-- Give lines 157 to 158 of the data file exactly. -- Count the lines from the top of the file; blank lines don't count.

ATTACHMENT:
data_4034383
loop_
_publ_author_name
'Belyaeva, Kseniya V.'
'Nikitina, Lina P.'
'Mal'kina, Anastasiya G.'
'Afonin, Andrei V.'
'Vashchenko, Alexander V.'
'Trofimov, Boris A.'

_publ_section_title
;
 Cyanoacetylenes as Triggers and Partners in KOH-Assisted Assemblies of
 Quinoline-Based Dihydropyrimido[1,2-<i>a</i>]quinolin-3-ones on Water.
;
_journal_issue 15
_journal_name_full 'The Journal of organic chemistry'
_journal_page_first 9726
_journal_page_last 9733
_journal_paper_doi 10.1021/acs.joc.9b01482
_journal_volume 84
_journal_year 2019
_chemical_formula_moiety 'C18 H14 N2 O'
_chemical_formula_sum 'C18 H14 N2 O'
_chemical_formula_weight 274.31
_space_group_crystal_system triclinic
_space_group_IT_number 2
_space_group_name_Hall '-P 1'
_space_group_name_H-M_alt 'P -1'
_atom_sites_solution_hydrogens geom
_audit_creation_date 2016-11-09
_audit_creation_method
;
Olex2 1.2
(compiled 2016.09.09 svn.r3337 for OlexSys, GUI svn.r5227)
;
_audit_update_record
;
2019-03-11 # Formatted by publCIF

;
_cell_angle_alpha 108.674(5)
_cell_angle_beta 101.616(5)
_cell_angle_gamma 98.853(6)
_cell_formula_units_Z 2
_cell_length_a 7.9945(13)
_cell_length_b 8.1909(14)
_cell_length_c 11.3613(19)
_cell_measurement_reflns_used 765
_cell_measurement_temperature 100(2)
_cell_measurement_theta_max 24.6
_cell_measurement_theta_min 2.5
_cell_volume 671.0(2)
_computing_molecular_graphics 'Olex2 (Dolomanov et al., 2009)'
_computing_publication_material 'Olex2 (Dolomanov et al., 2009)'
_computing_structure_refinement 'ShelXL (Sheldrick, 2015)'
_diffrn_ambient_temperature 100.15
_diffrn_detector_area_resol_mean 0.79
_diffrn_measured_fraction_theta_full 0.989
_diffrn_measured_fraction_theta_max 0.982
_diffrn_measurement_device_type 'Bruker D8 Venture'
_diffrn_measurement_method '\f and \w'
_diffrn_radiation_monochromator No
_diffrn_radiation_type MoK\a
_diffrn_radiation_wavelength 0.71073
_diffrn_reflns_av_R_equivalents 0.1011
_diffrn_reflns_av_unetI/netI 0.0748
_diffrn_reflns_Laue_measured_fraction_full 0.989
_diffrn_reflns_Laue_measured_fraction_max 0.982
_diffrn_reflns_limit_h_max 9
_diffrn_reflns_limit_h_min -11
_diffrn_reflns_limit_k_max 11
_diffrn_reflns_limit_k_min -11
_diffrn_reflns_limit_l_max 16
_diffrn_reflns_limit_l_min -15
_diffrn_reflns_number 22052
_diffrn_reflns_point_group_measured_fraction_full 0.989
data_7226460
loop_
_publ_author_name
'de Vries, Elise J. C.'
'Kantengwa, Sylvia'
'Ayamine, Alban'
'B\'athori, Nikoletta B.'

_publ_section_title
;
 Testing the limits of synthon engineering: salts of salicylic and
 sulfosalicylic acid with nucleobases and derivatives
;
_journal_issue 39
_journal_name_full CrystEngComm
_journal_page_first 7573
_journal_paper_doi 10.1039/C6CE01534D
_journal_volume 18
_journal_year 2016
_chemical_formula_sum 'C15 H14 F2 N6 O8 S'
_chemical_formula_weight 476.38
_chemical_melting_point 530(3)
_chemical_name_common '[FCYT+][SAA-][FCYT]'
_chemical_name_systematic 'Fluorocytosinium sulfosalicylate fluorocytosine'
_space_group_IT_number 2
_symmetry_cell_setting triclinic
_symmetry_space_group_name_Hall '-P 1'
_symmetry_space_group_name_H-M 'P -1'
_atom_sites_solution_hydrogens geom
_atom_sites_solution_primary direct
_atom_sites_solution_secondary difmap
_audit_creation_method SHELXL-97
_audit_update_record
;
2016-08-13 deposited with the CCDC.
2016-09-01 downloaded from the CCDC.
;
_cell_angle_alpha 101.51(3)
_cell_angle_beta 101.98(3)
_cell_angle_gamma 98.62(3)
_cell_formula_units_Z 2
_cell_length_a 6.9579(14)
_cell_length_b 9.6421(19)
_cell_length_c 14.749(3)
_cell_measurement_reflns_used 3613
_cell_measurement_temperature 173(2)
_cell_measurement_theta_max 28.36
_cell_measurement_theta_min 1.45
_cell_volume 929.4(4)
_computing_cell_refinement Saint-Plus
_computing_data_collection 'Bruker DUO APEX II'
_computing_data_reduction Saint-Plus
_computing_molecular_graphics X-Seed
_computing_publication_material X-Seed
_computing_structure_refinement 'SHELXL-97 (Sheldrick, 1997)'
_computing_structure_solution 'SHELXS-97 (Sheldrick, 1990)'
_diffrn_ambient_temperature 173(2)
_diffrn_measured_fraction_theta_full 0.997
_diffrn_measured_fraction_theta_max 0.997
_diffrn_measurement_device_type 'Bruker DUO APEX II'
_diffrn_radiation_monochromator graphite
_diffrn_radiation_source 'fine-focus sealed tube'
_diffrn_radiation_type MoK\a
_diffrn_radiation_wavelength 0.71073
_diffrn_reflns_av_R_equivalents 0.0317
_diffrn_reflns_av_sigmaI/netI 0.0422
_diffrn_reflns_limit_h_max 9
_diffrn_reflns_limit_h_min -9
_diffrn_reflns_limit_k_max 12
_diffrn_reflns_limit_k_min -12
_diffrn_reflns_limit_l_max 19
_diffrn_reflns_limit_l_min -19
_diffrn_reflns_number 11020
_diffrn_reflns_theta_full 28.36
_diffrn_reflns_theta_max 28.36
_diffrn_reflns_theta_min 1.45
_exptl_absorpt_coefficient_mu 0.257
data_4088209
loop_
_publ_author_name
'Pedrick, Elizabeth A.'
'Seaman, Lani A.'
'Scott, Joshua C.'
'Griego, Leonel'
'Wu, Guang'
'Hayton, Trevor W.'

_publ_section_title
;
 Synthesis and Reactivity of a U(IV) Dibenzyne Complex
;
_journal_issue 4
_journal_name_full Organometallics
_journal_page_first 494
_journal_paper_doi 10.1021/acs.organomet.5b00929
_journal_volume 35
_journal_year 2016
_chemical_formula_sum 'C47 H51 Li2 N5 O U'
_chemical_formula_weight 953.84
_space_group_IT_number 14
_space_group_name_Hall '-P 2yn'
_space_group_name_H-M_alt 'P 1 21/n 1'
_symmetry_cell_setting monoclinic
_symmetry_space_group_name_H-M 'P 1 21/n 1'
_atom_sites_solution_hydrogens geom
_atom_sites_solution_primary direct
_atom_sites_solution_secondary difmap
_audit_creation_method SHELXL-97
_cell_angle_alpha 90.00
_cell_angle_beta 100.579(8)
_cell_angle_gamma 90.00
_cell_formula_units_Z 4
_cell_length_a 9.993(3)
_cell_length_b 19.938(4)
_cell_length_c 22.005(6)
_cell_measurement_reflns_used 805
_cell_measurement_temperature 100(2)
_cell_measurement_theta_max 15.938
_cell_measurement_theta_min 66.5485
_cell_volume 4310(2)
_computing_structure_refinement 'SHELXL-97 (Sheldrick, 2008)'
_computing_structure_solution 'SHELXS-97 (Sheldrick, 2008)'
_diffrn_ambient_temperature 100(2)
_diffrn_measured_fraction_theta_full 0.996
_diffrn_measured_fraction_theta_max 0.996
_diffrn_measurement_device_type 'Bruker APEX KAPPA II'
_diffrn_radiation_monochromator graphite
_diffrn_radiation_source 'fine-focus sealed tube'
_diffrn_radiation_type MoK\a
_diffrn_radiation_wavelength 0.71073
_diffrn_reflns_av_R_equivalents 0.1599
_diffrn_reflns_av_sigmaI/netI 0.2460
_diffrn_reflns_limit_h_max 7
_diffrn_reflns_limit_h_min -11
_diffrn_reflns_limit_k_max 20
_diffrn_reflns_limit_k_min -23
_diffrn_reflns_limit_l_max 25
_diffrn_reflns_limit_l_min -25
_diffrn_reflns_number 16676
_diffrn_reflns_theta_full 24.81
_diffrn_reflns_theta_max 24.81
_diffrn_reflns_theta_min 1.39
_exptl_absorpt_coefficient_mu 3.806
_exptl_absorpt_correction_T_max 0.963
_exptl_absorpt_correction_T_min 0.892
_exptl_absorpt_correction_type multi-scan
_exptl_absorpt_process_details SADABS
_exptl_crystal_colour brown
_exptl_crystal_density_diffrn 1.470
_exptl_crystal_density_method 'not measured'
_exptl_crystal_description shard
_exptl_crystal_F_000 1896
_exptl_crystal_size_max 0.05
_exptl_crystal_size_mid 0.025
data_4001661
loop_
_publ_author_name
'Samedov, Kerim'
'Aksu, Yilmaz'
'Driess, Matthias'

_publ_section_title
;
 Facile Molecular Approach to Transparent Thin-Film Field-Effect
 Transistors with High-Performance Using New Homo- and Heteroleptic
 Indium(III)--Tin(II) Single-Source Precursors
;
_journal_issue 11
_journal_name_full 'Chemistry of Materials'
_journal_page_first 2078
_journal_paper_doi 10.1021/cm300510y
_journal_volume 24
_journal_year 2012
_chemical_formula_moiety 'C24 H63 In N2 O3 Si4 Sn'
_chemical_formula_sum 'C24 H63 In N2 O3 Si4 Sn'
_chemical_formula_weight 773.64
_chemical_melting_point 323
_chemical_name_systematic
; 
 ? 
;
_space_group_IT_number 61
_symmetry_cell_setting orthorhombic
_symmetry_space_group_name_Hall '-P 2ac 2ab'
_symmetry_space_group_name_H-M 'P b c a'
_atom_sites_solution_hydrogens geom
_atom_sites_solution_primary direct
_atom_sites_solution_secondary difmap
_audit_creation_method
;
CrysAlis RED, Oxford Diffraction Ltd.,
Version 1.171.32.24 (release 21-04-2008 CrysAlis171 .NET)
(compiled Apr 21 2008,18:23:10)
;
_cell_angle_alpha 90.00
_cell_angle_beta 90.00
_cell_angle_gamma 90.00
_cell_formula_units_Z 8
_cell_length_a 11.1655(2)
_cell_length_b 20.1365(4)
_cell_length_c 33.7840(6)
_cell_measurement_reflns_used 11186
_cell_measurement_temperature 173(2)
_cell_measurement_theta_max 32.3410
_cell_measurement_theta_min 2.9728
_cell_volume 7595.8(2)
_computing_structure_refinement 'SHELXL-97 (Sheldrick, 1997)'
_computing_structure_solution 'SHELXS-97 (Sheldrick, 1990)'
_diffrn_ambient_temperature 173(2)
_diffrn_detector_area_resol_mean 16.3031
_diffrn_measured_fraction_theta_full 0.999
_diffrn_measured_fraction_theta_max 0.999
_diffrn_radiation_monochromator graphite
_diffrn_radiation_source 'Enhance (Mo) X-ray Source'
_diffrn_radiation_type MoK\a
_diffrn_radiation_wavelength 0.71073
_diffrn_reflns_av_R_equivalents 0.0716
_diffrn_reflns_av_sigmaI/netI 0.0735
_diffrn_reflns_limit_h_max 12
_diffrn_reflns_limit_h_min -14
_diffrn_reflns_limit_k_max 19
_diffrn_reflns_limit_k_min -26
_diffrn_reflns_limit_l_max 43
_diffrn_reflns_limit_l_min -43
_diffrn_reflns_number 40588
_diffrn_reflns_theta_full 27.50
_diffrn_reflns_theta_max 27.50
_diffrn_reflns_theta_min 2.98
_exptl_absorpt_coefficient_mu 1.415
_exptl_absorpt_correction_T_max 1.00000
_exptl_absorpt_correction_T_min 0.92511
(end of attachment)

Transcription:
'Scott, Joshua C.'
'Griego, Leonel'